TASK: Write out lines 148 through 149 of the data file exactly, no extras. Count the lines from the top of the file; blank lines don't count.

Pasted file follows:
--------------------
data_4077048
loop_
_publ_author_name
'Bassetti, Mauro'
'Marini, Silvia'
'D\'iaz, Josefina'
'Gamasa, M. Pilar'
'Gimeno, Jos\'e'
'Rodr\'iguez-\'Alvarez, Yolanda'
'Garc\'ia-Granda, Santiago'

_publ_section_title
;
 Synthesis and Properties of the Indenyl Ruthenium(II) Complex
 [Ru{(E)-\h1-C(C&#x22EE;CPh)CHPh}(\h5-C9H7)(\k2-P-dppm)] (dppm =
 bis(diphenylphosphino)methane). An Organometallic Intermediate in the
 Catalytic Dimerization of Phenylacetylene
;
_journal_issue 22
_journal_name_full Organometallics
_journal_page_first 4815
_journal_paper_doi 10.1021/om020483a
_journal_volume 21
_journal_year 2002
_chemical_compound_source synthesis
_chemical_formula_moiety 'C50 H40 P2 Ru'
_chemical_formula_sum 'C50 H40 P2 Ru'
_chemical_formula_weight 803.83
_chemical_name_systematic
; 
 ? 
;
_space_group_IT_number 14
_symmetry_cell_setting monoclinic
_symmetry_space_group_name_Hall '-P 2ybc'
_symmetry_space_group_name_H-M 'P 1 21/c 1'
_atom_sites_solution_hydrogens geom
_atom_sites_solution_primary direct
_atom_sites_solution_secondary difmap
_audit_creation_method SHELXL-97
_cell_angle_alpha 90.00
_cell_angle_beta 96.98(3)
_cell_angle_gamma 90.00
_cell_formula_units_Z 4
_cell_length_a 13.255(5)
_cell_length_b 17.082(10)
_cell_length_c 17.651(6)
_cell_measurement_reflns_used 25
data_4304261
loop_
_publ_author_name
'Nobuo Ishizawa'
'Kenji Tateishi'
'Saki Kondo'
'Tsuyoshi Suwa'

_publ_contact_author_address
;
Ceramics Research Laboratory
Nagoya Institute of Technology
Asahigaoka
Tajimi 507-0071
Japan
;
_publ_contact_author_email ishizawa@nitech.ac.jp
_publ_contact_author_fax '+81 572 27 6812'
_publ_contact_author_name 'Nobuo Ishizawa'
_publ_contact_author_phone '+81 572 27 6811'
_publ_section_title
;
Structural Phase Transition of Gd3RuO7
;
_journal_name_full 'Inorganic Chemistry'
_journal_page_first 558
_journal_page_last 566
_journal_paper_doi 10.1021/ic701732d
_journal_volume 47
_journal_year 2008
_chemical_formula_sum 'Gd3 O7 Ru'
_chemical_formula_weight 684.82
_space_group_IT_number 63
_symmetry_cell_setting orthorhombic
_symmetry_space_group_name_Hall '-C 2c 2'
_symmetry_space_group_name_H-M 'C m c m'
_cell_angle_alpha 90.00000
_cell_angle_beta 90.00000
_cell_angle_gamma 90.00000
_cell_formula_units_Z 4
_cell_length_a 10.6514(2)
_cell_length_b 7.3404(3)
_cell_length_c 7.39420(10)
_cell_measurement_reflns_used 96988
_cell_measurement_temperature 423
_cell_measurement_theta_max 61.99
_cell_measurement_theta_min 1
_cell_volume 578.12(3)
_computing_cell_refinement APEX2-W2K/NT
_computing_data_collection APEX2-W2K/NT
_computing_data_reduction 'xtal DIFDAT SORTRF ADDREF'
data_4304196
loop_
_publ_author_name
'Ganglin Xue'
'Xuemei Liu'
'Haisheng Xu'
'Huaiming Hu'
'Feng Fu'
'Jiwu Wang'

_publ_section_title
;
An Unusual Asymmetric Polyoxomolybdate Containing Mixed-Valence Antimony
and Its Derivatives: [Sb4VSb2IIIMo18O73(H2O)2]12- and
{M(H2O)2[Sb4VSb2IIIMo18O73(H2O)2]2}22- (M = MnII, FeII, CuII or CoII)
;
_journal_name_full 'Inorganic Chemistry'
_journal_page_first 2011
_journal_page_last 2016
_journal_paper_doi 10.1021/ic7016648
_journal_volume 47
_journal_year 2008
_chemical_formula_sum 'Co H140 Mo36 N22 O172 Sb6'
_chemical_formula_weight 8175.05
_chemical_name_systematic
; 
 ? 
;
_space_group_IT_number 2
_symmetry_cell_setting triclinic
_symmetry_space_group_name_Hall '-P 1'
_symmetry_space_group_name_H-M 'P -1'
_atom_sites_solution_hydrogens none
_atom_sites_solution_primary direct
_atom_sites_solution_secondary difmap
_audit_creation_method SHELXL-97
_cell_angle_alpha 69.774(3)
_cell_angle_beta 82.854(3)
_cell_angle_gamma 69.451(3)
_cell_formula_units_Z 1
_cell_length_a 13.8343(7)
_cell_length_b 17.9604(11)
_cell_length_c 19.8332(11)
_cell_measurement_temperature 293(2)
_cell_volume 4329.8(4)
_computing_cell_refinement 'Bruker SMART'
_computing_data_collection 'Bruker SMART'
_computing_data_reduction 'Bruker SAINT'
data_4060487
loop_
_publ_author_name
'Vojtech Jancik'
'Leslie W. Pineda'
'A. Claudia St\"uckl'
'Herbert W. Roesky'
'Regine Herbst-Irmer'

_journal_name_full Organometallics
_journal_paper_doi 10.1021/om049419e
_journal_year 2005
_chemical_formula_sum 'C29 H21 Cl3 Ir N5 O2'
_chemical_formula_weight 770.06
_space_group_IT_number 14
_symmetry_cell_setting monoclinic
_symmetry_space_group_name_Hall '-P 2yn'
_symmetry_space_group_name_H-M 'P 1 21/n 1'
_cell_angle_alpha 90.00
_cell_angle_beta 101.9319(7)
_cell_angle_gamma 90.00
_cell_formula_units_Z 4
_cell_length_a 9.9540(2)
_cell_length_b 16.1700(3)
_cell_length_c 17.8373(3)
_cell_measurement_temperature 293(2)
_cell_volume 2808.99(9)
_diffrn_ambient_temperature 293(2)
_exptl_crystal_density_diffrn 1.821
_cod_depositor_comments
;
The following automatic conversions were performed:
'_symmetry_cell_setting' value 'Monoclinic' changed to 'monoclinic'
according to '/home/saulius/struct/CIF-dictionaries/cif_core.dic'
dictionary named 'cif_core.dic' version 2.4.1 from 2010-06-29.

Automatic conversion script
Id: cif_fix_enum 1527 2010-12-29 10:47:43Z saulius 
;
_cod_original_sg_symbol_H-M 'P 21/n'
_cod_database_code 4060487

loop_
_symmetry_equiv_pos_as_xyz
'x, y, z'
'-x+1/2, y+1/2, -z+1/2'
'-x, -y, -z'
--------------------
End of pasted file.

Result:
'Vojtech Jancik'
'Leslie W. Pineda'